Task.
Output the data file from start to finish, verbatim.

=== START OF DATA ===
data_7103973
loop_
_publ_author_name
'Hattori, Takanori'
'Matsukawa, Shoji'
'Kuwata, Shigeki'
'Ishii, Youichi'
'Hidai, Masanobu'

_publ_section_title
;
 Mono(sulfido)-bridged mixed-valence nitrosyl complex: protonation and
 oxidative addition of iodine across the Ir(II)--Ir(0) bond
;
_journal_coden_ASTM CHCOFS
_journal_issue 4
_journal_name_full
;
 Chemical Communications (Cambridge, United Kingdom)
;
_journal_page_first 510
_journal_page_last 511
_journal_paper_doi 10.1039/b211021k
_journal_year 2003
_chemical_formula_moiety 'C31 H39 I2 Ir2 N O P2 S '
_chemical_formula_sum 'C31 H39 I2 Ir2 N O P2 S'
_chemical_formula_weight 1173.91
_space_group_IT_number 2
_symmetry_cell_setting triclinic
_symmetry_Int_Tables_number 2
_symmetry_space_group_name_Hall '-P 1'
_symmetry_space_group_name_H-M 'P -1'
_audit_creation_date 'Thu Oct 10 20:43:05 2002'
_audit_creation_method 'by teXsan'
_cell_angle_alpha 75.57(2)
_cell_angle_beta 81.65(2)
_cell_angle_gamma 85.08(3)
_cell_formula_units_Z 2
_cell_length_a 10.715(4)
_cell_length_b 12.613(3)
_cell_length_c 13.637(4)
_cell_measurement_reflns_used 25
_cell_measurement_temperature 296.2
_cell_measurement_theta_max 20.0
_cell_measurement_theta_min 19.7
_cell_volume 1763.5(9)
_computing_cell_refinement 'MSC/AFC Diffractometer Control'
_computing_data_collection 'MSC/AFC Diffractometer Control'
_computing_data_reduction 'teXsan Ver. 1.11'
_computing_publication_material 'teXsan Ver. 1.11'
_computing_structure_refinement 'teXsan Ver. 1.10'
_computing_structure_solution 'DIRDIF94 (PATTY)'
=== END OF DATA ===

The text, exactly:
data_7103973
loop_
_publ_author_name
'Hattori, Takanori'
'Matsukawa, Shoji'
'Kuwata, Shigeki'
'Ishii, Youichi'
'Hidai, Masanobu'

_publ_section_title
;
 Mono(sulfido)-bridged mixed-valence nitrosyl complex: protonation and
 oxidative addition of iodine across the Ir(II)--Ir(0) bond
;
_journal_coden_ASTM CHCOFS
_journal_issue 4
_journal_name_full
;
 Chemical Communications (Cambridge, United Kingdom)
;
_journal_page_first 510
_journal_page_last 511
_journal_paper_doi 10.1039/b211021k
_journal_year 2003
_chemical_formula_moiety 'C31 H39 I2 Ir2 N O P2 S '
_chemical_formula_sum 'C31 H39 I2 Ir2 N O P2 S'
_chemical_formula_weight 1173.91
_space_group_IT_number 2
_symmetry_cell_setting triclinic
_symmetry_Int_Tables_number 2
_symmetry_space_group_name_Hall '-P 1'
_symmetry_space_group_name_H-M 'P -1'
_audit_creation_date 'Thu Oct 10 20:43:05 2002'
_audit_creation_method 'by teXsan'
_cell_angle_alpha 75.57(2)
_cell_angle_beta 81.65(2)
_cell_angle_gamma 85.08(3)
_cell_formula_units_Z 2
_cell_length_a 10.715(4)
_cell_length_b 12.613(3)
_cell_length_c 13.637(4)
_cell_measurement_reflns_used 25
_cell_measurement_temperature 296.2
_cell_measurement_theta_max 20.0
_cell_measurement_theta_min 19.7
_cell_volume 1763.5(9)
_computing_cell_refinement 'MSC/AFC Diffractometer Control'
_computing_data_collection 'MSC/AFC Diffractometer Control'
_computing_data_reduction 'teXsan Ver. 1.11'
_computing_publication_material 'teXsan Ver. 1.11'
_computing_structure_refinement 'teXsan Ver. 1.10'
_computing_structure_solution 'DIRDIF94 (PATTY)'